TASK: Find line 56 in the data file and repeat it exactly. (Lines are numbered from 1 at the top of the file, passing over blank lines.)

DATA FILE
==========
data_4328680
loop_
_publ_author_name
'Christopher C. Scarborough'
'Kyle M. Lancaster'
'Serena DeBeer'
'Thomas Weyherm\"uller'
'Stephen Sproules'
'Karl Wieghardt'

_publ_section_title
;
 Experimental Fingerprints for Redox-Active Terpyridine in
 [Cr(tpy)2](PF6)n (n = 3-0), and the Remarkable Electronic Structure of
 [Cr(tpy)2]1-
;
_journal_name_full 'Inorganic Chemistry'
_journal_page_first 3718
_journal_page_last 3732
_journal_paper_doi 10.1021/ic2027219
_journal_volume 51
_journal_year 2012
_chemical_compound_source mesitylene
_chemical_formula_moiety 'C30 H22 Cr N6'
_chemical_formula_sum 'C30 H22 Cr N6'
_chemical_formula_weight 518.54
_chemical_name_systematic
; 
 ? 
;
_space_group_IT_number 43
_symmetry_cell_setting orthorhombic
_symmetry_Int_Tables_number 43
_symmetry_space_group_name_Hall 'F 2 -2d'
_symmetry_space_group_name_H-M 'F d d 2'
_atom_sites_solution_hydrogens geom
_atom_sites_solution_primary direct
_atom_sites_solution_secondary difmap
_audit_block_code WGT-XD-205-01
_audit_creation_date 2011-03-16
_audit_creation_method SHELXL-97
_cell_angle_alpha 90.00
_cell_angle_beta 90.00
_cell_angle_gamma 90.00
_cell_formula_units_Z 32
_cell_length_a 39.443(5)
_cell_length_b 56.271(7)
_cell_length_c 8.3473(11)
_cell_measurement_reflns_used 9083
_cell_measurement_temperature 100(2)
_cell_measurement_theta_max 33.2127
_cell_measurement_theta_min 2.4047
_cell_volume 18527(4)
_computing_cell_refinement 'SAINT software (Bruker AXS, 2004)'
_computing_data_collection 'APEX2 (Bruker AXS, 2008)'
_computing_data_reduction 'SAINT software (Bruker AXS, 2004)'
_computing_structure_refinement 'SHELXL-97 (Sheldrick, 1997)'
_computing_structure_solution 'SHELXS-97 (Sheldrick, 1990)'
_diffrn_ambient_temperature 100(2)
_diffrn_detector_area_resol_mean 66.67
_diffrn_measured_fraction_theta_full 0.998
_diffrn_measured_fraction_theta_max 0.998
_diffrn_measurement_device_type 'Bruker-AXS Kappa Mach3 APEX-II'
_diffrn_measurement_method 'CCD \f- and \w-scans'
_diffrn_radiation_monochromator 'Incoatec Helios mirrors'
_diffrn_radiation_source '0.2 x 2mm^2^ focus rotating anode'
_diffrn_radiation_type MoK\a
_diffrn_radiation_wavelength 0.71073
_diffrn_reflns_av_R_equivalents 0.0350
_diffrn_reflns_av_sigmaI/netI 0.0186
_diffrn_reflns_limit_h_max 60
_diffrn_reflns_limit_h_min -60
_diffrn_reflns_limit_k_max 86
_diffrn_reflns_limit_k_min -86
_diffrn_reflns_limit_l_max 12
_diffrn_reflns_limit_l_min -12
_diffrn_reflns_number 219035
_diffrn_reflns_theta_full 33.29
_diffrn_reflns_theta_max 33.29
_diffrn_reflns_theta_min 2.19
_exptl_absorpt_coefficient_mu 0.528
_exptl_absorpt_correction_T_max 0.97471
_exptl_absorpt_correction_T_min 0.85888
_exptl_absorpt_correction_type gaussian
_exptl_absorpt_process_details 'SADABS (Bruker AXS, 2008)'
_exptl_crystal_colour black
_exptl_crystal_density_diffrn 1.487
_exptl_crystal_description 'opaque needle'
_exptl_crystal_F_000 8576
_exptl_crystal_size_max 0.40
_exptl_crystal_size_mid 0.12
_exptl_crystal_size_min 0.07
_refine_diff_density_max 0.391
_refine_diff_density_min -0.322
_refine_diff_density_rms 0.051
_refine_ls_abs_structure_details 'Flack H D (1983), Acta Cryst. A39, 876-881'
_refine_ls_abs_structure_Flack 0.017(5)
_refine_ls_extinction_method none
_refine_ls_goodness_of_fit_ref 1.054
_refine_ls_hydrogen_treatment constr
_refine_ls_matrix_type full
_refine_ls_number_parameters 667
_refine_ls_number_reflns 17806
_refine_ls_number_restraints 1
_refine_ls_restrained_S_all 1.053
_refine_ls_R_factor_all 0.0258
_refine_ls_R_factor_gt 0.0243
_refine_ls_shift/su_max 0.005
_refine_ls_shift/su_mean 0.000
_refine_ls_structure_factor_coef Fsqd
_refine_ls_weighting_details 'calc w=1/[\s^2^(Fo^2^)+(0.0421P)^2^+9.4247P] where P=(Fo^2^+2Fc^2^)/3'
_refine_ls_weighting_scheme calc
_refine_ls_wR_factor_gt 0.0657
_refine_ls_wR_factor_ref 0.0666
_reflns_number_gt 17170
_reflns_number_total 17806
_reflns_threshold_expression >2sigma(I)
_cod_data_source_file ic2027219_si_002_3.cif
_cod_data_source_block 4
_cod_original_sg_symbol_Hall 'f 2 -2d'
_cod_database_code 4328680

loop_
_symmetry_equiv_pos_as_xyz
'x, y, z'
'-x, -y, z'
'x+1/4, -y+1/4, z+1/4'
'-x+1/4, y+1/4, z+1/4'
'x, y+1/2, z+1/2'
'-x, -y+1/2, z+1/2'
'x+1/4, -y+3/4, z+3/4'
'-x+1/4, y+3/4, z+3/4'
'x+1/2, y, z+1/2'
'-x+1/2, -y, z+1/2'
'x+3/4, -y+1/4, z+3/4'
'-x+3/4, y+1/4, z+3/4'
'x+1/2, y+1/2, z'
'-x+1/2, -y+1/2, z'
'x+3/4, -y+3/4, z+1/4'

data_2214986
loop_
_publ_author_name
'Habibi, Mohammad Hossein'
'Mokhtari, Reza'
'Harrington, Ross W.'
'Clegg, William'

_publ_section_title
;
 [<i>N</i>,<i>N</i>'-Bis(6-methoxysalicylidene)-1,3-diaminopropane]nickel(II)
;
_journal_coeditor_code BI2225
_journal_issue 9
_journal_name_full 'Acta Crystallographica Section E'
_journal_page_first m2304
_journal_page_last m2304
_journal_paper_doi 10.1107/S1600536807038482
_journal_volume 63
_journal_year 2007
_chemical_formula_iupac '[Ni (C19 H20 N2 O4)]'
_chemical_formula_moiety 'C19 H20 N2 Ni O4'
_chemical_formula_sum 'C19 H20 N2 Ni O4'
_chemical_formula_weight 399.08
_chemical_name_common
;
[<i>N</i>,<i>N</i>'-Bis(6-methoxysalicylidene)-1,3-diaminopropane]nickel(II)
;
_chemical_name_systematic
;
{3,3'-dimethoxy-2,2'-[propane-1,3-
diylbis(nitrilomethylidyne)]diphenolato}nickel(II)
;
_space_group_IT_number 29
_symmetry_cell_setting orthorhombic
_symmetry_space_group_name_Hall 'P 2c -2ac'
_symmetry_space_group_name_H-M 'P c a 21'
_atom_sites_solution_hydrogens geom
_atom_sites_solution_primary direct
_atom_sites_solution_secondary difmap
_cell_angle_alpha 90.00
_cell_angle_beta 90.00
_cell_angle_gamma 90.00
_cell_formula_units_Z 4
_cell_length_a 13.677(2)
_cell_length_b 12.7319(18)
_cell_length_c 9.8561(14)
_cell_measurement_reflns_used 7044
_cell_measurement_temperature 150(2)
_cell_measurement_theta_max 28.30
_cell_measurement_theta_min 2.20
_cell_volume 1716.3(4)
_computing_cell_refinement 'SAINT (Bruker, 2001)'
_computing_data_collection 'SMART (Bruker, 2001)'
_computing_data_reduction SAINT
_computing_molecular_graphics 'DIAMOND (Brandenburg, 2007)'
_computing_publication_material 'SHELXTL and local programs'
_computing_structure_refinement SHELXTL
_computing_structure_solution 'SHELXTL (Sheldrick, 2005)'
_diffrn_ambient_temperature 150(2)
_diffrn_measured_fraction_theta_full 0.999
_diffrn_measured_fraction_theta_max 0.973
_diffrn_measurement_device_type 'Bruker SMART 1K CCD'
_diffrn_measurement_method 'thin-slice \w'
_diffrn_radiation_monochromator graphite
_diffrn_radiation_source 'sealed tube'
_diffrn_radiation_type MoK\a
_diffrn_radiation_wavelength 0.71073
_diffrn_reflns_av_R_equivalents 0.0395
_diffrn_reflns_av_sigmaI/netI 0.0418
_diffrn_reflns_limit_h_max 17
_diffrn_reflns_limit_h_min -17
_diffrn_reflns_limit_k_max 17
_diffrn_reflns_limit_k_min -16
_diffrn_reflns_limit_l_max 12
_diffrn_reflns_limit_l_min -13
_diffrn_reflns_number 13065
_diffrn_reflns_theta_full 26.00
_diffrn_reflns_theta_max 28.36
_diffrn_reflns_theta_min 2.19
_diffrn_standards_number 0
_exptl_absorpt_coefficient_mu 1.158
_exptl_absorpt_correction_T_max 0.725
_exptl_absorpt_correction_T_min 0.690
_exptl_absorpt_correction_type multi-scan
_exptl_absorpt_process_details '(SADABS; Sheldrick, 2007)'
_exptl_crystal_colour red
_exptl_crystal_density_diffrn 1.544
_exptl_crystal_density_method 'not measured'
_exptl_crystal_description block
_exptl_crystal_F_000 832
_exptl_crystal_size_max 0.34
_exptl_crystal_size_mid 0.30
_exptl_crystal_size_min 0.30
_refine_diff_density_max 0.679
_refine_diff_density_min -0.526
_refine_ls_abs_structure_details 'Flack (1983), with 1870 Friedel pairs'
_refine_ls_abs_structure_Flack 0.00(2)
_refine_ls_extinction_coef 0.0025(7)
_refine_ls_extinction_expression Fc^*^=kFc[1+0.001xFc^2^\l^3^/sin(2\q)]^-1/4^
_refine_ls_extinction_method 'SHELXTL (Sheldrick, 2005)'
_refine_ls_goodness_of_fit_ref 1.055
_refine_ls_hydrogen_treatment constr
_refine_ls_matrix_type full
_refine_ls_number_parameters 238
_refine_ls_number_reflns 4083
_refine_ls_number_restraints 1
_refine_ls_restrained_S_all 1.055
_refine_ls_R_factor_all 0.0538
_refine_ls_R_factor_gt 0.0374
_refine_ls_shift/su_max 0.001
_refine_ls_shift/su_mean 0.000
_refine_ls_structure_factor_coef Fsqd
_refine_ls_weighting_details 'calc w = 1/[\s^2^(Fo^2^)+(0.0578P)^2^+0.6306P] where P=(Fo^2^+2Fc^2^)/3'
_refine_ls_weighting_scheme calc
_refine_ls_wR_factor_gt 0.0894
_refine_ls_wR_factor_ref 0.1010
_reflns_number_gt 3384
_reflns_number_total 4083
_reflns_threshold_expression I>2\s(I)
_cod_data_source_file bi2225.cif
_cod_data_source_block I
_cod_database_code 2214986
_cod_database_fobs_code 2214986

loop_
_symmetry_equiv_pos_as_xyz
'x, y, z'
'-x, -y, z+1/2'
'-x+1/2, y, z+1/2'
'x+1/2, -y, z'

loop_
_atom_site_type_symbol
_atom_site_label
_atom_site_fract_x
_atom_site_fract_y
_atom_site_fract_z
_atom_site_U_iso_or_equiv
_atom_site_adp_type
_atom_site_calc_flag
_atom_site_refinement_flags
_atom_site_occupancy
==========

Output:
_computing_structure_refinement 'SHELXL-97 (Sheldrick, 1997)'